What is IT? 

The term “IT” often seems to be a nondescript term used for anyone who works with technology of any kind. From the “pimply faced youths” who can just about start up a PC, to extremely skilled software/hardware professionals, all are lumped together as working “in IT”.

In fact there is no reason why such diverse technological skills should be lumped together at all, other than that it compartmentalises all technology under one umbrella.

A possible reason for this, is that the “barrier to entry” for working with technology is very low. Everyone has some or other technological skills nowadays, so it is only a short step away from “being into IT”.

However when it comes to highly skilled individuals, the barrier to entry is much higher as it takes a fair amount of skill and effort to become really good in a particular technology field. Of course one can also do a generalised IT course, although this arguably makes one a “jack of all trades and master of none”.

This disparity and uncertainty in skill sets also means that the IT industry is highly unregulated and companies often receive poor services and products, which in turn is also reflected in the way that companies deal with IT.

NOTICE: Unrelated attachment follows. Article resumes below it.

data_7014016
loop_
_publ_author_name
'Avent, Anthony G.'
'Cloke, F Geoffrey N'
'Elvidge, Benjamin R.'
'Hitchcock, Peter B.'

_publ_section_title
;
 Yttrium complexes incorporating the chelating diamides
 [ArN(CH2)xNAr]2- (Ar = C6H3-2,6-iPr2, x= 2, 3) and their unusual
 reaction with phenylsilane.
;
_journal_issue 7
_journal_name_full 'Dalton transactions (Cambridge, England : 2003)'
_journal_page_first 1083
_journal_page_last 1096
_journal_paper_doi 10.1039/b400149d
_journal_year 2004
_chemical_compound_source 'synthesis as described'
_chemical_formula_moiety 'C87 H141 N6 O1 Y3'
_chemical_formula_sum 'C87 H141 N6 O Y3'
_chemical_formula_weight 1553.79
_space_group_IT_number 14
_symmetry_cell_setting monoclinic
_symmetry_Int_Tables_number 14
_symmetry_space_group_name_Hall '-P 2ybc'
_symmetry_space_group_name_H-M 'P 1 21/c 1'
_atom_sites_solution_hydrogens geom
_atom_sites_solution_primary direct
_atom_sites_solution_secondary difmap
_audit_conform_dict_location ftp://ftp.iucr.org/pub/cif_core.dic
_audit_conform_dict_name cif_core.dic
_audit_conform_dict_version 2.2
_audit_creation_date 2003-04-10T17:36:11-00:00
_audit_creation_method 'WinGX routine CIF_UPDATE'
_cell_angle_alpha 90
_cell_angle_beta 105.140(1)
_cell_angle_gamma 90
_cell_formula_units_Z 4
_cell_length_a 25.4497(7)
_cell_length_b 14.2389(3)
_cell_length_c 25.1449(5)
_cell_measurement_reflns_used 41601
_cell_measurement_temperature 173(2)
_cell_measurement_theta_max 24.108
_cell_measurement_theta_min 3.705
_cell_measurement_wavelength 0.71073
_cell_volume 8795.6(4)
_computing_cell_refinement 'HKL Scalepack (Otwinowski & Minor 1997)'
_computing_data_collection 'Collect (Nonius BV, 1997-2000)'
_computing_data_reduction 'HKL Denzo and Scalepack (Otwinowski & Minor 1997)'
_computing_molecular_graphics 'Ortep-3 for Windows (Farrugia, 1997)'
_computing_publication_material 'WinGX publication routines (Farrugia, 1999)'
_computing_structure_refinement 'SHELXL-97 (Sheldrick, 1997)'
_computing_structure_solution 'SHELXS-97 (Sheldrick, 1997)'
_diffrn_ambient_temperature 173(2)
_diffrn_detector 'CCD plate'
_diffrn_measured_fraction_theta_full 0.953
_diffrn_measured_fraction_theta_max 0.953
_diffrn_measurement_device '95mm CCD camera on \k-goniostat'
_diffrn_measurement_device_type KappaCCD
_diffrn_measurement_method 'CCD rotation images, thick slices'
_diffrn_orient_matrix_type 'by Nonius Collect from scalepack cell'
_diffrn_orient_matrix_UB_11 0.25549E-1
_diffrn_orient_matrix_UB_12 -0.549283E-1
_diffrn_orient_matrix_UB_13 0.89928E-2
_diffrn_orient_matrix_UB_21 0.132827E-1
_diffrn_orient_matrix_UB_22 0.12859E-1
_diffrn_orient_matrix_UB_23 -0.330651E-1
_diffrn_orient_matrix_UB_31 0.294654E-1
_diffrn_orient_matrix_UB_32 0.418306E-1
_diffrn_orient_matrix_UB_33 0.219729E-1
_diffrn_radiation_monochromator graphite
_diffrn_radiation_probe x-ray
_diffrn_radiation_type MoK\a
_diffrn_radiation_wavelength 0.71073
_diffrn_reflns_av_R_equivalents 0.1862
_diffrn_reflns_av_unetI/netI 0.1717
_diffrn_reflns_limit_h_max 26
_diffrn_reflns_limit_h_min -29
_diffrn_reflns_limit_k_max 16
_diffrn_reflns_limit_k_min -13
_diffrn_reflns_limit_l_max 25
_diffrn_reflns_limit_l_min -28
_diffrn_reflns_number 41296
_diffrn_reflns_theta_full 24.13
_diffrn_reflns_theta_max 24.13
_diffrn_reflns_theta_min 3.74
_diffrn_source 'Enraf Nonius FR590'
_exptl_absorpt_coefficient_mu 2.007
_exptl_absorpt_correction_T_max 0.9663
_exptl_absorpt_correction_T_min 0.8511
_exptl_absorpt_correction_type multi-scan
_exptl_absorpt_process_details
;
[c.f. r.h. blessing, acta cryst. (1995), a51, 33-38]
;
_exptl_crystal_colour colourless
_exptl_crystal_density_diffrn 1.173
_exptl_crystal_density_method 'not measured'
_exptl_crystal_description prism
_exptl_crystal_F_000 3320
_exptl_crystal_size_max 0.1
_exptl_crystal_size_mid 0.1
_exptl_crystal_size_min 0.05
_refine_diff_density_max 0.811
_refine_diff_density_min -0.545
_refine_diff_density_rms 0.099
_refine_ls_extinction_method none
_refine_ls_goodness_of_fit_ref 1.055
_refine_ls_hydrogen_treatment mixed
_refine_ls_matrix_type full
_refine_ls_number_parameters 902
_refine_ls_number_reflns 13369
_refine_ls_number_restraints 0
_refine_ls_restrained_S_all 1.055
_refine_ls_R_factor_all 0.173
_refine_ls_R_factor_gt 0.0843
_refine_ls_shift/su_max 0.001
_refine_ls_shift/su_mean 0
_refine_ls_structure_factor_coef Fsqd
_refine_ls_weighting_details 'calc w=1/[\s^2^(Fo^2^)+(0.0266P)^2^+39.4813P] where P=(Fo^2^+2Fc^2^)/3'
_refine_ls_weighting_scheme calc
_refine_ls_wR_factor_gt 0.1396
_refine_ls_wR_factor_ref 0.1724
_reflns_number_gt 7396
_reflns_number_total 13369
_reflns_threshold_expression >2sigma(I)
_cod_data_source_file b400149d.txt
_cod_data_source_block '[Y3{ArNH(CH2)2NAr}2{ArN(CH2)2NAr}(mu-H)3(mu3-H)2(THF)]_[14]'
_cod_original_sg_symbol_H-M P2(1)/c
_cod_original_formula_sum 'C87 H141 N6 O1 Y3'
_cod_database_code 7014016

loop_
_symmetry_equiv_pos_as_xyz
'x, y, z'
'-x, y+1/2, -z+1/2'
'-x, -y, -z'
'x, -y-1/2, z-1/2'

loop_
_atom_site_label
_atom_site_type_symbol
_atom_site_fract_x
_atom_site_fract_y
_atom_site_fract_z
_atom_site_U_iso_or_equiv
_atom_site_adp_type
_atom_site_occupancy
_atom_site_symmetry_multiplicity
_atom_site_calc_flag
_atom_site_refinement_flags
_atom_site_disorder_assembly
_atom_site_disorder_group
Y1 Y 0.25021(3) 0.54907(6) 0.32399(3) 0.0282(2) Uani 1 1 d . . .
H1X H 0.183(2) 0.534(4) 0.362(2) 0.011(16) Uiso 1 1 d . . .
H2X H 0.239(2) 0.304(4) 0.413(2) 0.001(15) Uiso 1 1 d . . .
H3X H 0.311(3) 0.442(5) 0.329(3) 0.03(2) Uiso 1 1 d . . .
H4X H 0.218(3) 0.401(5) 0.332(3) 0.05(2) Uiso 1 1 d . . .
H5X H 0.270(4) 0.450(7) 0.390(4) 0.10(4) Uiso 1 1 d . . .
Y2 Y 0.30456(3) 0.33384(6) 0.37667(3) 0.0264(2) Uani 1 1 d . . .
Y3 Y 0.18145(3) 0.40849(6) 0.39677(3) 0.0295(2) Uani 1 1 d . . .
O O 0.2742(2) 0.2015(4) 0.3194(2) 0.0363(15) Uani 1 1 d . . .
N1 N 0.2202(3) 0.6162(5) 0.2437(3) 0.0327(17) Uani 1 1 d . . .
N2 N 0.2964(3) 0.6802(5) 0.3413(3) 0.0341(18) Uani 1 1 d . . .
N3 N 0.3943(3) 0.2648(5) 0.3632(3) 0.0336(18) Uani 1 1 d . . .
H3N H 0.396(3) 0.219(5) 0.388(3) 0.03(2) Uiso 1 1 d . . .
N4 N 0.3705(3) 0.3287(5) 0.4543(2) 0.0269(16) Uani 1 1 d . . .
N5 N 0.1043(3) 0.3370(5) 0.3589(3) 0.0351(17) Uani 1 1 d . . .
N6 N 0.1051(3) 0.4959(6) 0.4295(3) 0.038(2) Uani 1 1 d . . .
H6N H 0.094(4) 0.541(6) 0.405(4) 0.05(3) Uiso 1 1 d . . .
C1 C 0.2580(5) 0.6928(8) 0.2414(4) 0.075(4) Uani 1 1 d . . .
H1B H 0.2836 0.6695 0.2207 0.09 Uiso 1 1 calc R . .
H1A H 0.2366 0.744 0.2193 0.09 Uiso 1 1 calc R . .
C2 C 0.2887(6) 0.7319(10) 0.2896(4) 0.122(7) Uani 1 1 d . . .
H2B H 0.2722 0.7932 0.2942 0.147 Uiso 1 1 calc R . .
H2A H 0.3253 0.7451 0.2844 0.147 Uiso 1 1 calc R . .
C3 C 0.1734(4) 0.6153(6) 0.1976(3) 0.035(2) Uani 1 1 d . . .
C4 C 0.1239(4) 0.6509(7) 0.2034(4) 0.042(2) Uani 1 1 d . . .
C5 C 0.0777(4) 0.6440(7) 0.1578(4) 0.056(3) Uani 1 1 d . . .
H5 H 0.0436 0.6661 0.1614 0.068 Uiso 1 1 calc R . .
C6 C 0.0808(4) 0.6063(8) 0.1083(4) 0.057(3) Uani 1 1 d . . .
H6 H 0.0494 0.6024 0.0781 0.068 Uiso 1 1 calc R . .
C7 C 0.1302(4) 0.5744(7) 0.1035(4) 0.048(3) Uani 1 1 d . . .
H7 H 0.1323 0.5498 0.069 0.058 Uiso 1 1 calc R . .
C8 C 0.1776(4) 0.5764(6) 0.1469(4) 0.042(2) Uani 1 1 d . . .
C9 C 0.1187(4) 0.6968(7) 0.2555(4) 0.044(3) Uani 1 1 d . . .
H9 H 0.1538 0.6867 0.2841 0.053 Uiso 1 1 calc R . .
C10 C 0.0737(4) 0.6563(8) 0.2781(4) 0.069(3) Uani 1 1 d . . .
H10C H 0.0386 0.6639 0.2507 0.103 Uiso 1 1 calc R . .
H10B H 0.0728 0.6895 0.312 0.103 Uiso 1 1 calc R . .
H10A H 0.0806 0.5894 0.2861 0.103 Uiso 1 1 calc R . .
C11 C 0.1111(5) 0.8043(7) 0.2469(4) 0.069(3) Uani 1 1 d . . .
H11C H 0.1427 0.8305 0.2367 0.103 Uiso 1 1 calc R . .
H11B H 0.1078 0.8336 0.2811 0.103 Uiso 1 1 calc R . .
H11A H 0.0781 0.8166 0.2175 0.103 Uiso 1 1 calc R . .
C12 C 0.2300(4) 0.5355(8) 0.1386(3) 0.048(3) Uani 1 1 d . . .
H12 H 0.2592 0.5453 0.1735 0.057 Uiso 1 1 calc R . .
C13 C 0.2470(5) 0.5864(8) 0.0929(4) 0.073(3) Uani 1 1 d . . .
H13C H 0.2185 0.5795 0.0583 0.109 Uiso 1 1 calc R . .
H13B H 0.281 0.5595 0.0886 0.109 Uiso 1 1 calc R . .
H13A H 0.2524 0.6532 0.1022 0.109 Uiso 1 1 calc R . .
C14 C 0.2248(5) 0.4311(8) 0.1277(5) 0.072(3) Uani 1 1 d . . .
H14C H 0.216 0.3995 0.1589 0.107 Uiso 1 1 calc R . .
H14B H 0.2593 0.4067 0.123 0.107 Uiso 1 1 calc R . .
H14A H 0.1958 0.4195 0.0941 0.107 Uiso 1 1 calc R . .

For example, larger companies should have IT represented at executive level because having the right technology is strategically imperative for the company’s success in the market place. However, many usually have a couple of IT “geeks” tucked away in the basement struggling to keep the company’s technology afloat on a shoestring budget.

All technology investments are treated as cost decisions rather than as strategic business decisions. Hence companies investing in specific technology typically opt for the cheapest rather than the strategic choice. While cheaper now, it inevitably proves more expensive in the longer term as this equipment often does not meet the company’s business needs.

On the other hand, smaller (SME) companies often treat technology as an unavoidable expense – and usually cannot afford dedicated IT resources within the company. IT responsibilities tend to fall upon the employee who happens to have the most IT knowledge. Again, this means that the IT investments are often not necessary suitable for the company’s business needs.

Buying “cheap” in the shorter term often proves more expensive in the longer term as the TCO (Total Cost of Ownership) is usually higher because of all the support, upgrades etc that are needed to support technology that is not right, right from the start.

So how should companies approach as well as invest in IT? In short, “IT infrastructure investments should be regarded as simply too important and too expensive to be ignored, ill managed or left to non-management IT-only specialists.

If companies want to exploit the business potential of modern IT fully, then infrastructure and relevant investment assessment should be at the top of the management agenda, and should be considered both as a business and technological decision”.